Teachers in Schools for Specific Purposes and Intensive English Centres are working with a unique set of challenges during the COVID-19 pandemic as they strive to provide educational continuity for students with special needs and English as an additional language or dialect requirements.
Federation President Angelo Gavrielatos told the ABC the usual complexities of teaching these students were being magnified by the obstacles of providing lessons remotely and online. He also said the crisis had highlighted serious inequities in society and access to technology for home schooling.
“The demands there [in SSPs] are even greater because of high levels of complexity when it comes to student needs in those settings so we’re very mindful about that,” he told callers to Cassie McCullagh’s Focus program on Monday morning.
“These are very difficult areas and the complexities associated with student needs and the distance learning that we’re trying to implement, the online learning that we’re trying to implement, becomes even far more complicated than it already is.
“It’s also complicated for the students who attend our Intensive English Centres, where there’s other levels of complications and many other specialist settings as well.
“So we’re juggling a whole lot of those areas in the end and … scrambling to do the very best we can, recognising we are talking about some very complex high needs with respect to the students that we look after in those schools.”
Mr Gavrielatos agreed with McCullagh that home schooling for students with culturally and linguistically diverse (CALD) backgrounds, where there is no English spoken and even the students themselves might have little or no English as new arrivals, had to be catered for to maintain continuity.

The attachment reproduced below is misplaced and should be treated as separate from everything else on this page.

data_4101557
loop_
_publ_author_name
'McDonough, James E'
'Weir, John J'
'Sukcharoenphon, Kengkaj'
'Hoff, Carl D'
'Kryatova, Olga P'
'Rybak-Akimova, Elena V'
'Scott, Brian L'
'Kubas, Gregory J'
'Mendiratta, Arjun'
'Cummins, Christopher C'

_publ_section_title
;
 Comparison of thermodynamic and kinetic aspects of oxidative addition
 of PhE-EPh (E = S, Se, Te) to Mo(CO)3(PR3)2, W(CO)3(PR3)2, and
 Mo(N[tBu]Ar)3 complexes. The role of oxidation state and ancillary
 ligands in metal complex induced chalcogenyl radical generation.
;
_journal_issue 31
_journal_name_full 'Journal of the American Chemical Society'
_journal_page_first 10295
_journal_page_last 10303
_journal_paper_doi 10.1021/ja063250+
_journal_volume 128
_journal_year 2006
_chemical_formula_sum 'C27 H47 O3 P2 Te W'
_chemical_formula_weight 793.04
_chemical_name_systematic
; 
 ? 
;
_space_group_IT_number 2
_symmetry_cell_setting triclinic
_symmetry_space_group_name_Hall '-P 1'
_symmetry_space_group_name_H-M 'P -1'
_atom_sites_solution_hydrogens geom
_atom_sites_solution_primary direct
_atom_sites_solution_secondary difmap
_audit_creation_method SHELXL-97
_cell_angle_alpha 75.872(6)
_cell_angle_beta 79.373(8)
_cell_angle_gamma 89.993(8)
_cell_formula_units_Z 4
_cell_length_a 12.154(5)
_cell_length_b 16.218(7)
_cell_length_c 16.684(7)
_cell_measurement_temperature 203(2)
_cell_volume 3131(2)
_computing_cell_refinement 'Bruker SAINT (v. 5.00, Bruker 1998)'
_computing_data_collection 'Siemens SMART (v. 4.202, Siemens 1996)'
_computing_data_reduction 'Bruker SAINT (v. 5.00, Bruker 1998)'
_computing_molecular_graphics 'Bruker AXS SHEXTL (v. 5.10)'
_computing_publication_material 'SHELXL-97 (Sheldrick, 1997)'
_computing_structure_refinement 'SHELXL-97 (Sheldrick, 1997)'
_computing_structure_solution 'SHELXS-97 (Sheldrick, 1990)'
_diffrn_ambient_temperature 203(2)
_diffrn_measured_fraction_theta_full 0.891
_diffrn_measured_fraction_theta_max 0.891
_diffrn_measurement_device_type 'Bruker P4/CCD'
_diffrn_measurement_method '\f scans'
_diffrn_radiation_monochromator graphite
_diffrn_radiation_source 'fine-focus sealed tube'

The latest data indicates that about 46 per cent of teachers are working from home, while 99 per cent of high school students are at home, as are about 95 per cent of primary school students.
“Teacher numbers are still a bit high with respect to those going in to school each day,” he said. “We’re worried about that from a health angle and those numbers we expect will decline over the course of this week.”
“The challenges are amplified because they are trying to create some semblance of normality — and it’s not normal for kids — as they grapple to ensure some educational continuity.
“There are all sorts of things going on [for teachers] from different kinds of online learning or distance teaching … right through to developing hard-copy packages of material to be either picked up from school or dispatched from schools.
“Because let’s remember there’s serious access and equity issues here that often get overlooked with some families not having access to the hardware and other technologies, let alone internet access, that may be assumed on the part of some.
“This crisis has put the spotlight on serious inequities, which we’ve known existed but haven’t been properly attended to. Serious inequities across the system and between systems where some kids have got access to technology that others couldn’t even dream of.
“One thing’s for certain, we will do our very best during this crisis, our very best, but certainly when we come out of this crisis, as we will, we’re not going to go back to the old normal. A lot of questions have been asked and they need to be addressed moving forward for our society.”
Scott Coomber is a staff writer